Think of what is achieved but not connecting the dots… there is a narrative gap that is created, a zone of undecidability. The problem may not be with such a structure but how it is fufilled. I use the prophetic term (fufillment) advisedly. There seems to be genre confusion in dealing with the Moore film. There is a distinction between polemic and prophecy. I am willing to argue that certain audiences will seize upon those gaps in the narrative (argumentation without explicit conclusions) as moments of Jetzeit whereupon the projection of a saviour-a-coming may take hold.
And that is for other audiences deeply disturbing. See Lizzie Borden’s faux-documentary “Born in Flames” for a very different set of relations to audience empowerment. That film depicts a variety of modes of organizing. The audience can not only identify with some but also resist with others. The options are not dichotomous.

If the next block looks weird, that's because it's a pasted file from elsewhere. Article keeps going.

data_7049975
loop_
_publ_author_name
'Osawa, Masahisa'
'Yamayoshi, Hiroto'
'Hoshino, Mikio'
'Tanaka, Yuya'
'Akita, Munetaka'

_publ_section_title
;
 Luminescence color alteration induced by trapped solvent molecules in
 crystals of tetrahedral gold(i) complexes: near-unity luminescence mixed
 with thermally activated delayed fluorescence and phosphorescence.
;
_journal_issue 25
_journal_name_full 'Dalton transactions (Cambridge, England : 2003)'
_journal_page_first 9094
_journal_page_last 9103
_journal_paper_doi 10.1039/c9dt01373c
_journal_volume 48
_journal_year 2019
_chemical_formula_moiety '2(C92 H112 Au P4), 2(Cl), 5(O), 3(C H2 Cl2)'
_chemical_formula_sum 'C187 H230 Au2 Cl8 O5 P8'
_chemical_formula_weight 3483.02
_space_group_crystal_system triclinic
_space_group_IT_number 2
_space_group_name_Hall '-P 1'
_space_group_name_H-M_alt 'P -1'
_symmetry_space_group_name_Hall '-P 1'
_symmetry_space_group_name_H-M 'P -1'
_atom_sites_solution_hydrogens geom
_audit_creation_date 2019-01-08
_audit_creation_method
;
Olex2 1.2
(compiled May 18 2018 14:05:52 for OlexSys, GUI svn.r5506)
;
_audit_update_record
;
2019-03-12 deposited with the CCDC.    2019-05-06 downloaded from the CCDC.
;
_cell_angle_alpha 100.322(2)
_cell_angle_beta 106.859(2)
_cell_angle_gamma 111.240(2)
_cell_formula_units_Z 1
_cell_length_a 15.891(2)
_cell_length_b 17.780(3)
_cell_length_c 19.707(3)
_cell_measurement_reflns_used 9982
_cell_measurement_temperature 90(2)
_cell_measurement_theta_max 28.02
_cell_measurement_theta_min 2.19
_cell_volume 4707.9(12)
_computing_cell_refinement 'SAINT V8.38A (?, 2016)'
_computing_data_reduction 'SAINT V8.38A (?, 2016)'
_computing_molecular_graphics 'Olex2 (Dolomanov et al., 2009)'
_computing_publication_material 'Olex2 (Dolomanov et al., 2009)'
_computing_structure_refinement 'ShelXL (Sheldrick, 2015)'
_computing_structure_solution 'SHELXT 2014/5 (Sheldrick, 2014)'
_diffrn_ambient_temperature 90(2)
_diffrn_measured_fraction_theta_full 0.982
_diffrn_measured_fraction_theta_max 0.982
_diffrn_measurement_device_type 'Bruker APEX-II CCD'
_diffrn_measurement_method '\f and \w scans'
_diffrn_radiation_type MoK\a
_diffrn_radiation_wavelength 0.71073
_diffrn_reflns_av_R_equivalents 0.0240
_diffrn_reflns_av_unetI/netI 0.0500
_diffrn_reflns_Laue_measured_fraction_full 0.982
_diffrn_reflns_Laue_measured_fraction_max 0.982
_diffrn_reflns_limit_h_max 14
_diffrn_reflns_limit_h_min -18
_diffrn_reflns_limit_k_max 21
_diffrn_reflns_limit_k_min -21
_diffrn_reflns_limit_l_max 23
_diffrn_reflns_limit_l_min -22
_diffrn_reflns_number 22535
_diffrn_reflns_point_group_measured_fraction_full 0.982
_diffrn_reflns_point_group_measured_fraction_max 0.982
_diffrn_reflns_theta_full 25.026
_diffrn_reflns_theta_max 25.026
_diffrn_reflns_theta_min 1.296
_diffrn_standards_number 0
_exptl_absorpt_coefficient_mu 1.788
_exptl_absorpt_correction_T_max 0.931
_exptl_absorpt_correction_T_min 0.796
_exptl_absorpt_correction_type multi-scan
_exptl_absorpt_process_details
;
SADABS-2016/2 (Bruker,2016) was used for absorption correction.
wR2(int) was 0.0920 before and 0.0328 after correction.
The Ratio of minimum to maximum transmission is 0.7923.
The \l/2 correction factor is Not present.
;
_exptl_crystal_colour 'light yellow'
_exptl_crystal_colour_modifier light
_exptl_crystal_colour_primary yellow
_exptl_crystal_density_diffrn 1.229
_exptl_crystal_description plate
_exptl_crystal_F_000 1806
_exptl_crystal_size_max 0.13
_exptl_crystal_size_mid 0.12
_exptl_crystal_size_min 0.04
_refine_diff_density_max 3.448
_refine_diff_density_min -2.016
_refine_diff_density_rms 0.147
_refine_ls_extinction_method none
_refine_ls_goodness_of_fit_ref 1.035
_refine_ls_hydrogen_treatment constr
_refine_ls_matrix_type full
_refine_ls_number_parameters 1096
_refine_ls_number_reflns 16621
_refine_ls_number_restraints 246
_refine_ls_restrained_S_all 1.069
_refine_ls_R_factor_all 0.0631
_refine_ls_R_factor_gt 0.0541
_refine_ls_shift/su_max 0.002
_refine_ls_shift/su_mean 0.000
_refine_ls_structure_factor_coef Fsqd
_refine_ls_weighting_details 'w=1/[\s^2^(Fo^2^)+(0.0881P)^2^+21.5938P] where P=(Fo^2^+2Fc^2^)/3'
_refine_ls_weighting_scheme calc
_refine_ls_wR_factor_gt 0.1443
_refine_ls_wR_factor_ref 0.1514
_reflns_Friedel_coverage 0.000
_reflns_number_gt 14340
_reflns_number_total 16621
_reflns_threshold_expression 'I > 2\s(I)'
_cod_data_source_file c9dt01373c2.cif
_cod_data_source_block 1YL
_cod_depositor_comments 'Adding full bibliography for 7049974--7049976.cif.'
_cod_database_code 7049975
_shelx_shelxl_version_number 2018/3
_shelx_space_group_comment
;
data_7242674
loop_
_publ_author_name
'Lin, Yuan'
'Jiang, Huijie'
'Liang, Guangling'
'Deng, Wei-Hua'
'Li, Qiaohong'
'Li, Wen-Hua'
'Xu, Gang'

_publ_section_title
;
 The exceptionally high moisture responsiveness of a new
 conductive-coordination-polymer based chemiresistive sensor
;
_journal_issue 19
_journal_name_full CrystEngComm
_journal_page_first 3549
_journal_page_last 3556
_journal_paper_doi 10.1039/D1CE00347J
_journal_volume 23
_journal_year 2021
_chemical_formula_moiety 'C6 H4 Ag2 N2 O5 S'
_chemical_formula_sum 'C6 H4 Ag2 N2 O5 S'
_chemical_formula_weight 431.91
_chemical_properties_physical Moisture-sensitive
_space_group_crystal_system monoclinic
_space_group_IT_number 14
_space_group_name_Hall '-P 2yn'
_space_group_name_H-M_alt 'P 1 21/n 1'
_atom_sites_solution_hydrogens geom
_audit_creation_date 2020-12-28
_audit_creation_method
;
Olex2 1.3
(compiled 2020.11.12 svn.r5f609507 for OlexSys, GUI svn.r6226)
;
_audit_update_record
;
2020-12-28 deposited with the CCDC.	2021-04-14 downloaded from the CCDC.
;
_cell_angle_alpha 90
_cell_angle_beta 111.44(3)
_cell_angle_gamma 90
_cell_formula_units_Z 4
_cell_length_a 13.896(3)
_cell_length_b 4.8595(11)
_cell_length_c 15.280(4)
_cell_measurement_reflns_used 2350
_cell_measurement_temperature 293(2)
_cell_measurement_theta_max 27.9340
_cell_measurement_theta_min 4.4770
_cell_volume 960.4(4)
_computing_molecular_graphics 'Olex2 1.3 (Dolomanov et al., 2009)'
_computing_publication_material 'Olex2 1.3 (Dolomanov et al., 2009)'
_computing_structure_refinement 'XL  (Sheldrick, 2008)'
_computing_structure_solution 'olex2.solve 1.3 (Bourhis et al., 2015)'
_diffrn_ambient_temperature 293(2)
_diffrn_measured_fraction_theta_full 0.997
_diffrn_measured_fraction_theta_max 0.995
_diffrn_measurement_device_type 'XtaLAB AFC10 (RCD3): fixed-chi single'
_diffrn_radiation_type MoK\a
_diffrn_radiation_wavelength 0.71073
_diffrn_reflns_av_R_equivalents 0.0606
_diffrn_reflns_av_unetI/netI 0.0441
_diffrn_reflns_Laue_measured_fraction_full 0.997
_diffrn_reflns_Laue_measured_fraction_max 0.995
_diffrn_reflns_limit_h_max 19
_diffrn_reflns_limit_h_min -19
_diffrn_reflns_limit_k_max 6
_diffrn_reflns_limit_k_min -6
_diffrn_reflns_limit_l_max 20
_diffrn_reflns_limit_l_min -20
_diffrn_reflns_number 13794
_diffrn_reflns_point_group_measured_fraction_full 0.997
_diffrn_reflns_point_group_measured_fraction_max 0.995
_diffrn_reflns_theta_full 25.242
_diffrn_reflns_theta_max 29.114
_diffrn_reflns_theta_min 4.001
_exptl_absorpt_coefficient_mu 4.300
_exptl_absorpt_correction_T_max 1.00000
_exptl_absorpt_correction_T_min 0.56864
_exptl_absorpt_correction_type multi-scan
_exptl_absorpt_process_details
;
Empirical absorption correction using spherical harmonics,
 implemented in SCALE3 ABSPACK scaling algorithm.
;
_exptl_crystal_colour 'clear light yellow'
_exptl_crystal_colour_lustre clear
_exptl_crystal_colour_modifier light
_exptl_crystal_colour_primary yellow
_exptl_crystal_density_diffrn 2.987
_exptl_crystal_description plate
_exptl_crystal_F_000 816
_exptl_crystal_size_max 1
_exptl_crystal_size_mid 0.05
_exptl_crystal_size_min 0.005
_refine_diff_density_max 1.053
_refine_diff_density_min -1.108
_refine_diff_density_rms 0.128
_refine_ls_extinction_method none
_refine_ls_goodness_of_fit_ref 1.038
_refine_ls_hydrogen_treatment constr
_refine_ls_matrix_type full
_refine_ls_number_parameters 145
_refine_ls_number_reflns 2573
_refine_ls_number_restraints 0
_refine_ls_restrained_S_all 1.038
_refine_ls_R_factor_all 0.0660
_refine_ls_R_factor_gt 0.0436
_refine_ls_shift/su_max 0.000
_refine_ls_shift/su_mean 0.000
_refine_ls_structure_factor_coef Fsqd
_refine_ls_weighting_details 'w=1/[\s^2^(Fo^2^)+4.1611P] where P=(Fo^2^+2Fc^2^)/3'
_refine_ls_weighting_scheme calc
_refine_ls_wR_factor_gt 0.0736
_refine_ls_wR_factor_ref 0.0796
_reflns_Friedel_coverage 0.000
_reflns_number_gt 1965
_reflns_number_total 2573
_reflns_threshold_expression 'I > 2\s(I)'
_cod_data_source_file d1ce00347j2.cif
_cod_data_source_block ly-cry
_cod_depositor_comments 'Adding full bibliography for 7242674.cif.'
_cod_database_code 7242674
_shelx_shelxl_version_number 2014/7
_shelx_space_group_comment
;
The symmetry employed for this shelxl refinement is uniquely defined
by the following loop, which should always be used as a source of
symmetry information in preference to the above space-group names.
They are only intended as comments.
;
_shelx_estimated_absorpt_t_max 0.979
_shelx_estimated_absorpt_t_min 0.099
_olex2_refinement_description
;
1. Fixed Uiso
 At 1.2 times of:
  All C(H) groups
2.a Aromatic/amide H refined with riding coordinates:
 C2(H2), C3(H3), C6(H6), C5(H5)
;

A while ago there was a thread on Jason Rhody’s blog about apocalyptic narratives. Not all postmodern narratives are apocalyptic. What is unapocalyptic about Moore’s film making? Perhaps the detachable moments that play well independently (from Fahrenheit 9/11 one can think of the scene of confronting members of Congress with request that their children enlist). In a sense Moore’s films are commercials for the Brechtian gems embedded in them. As cultural interventions in a postmodern era they are perhaps not meant to provide a modernist whole and hence the scattershot form which in and of itself is not a reflection of unmangeable contradictions or paradox. Jameson’s work on Weber here might be apposite. The reaction to Moore’s demonizing of Bush et al. may also be a reaction to the charisma of Moore himself. Will Moore cross the line between art and life and run for office?